Wisconsin activist Harry Waite charged with voter fraud


MADISON, Wisconsin – Prosecutors filed voter fraud charges Thursday against a man who ordered absentee ballots on behalf of two other people in support of his claim that it was easy to violate election law.

Efforts to show election fraud are likely to win conservative activist Harry Waite on two felony and two misdemeanor charges. Waite said in an interview that he insisted on the decision to send ballots to his home on behalf of the speaker of the state House and the mayor of Racine, Wisconsin.

“In hindsight, I’d do it a hundred more times,” Wait said.

Waite is chairman of a group called HOT Government, named after its commitment to “honest, open and transparent government.” For the past two years, he has used his platform to question the state’s election laws and practices.

In July, he used a state online portal called MyVote Wisconsin to ask for primaries in the names of Speaker Robin Wisconsin (right) and Racine Mayor Corey Mason (right) — a longtime critic of the two officials. Mason’s ballot was sent to Waite’s home in Dover, Wisconsin, but not Voss. Wait said he returned Mason’s unopened ballot to county officials.

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Shortly after claiming the ballot, Wait notified the county sheriff and the top prosecutor, telling them what he had done and preparing to arrest himself. Wait argued that his ability to make the request showed the MyVote portal was flawed and called on officials to shut it down.

Racine County Sheriff Christopher Schmaling (right) told Wait he would not arrest him and praised him for alerting the public to the issue. Wisconsin Attorney General Josh Kaur (D) announced shortly after the state Department of Justice was investigating the matter.

On Thursday, Wisconsin Assistant Attorney General Susan Harp charged Wait with two felonies of unauthorized use of personally identifiable information and two misdemeanors of election fraud. If convicted on all charges, Wait could face up to 13 years in prison and a $22,000 fine.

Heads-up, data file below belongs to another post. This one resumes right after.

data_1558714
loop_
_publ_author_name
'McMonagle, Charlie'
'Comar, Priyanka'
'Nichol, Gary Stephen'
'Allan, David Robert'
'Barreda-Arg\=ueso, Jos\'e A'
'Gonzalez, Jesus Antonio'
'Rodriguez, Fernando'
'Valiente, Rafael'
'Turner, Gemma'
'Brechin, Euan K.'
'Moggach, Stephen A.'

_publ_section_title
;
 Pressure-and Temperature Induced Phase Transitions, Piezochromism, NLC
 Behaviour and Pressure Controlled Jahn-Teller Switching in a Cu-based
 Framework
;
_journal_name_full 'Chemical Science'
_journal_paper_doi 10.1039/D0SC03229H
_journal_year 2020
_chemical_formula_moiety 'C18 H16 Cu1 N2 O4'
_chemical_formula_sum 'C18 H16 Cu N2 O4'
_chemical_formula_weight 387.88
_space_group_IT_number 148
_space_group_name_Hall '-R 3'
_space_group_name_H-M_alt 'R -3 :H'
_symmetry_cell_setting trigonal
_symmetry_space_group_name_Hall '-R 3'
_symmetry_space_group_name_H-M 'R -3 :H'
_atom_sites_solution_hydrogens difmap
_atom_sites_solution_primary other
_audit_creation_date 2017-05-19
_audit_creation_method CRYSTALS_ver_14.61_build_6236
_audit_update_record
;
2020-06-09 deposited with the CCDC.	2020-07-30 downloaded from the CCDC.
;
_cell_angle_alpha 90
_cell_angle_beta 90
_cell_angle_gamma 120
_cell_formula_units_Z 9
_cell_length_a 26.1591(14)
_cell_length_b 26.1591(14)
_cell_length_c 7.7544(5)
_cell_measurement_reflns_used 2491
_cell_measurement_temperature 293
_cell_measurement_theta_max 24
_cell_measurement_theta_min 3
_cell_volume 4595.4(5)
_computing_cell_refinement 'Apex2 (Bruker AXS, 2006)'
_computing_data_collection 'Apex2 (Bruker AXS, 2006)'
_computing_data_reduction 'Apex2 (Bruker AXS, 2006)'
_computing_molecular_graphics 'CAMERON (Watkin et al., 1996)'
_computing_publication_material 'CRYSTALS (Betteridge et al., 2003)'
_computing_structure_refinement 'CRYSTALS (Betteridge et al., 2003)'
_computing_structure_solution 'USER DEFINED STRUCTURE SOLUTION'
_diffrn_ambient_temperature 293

The criminal complaint described Wait as asking for votes on behalf of “Individual 1” and “Individual 2.” Other records, along with Wait’s own comments, show them to be Vos and Mason. The complaint alleges that Wait also ordered ballots in the names of others after obtaining their permission. He has not been charged with any crime for ordering the ballots.

Waite has repeatedly admitted that he did what the criminal complaint alleges. He said Thursday that he initially planned to represent himself, arguing that he did not break the law because he did not believe the MyVote system was legally authorized. Election officials shrugged off his claims that the portal was legally invalid.

“You have to do what you have to do to protect the Republic,” Wait said. “What I did was on the record. I gave the Justice Department everything it needed to indict me. I would stand in front of 12 jurors and see if they agreed with the Justice Department.”

With MyVote, anyone can look up voters knowing their name and date of birth. Once logged in, they can order absentee ballots and request that they be sent anywhere. This option can be used so that voters who are temporarily away can send their ballots to where they live.

Most voters in Wisconsin must provide a copy of their photo ID when applying for an absentee ballot for the first time.Those who say they are indefinite voters under state law People who are confined to their home because of age or disability do not have to provide ID. Wait uses the feature to sidestep the ID requirement, he said.

Requesting a ballot through MyVote generates an email to the voter’s city clerk, who will ultimately decide whether to send the ballot. The Mason community clerk mailed his ballot to Wait, but the Vos community clerk did not mail it after checking the request. She said she also blocked another ballot from being sent overseas in Voss’ name.

Voter fraud is rare. Last year, the Wisconsin Board of Elections identified 41 incidents of potential voter fraud in the late 2020 and early 2021 primaries and elections. That was a fraction of the millions of votes cast in these elections.

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